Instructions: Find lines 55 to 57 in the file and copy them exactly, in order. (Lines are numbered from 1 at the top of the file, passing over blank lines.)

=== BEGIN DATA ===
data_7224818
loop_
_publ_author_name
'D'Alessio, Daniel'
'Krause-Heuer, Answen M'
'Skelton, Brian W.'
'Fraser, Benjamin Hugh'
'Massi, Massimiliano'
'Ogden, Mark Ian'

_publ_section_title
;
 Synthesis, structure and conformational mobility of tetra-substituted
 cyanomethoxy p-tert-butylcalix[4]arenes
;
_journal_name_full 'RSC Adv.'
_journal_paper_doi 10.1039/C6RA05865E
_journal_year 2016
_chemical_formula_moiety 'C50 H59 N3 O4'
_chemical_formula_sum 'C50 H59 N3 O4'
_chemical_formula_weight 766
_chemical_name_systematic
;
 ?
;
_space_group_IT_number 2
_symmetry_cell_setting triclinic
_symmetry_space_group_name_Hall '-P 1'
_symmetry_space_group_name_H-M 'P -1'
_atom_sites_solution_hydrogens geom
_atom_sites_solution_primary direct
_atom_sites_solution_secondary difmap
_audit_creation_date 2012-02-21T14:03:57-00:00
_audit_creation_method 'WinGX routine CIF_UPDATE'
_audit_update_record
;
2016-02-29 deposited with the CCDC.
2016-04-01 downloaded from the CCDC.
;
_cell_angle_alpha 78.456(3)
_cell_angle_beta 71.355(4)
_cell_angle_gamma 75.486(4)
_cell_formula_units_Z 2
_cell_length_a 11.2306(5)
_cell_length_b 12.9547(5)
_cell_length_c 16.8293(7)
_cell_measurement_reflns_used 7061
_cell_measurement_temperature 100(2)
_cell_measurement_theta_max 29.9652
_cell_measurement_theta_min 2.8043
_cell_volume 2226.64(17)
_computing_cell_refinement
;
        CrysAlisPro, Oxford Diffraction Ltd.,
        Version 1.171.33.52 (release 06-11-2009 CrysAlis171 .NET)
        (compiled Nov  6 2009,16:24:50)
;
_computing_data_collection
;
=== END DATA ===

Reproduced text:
        (compiled Nov  6 2009,16:24:50)
;
_computing_data_collection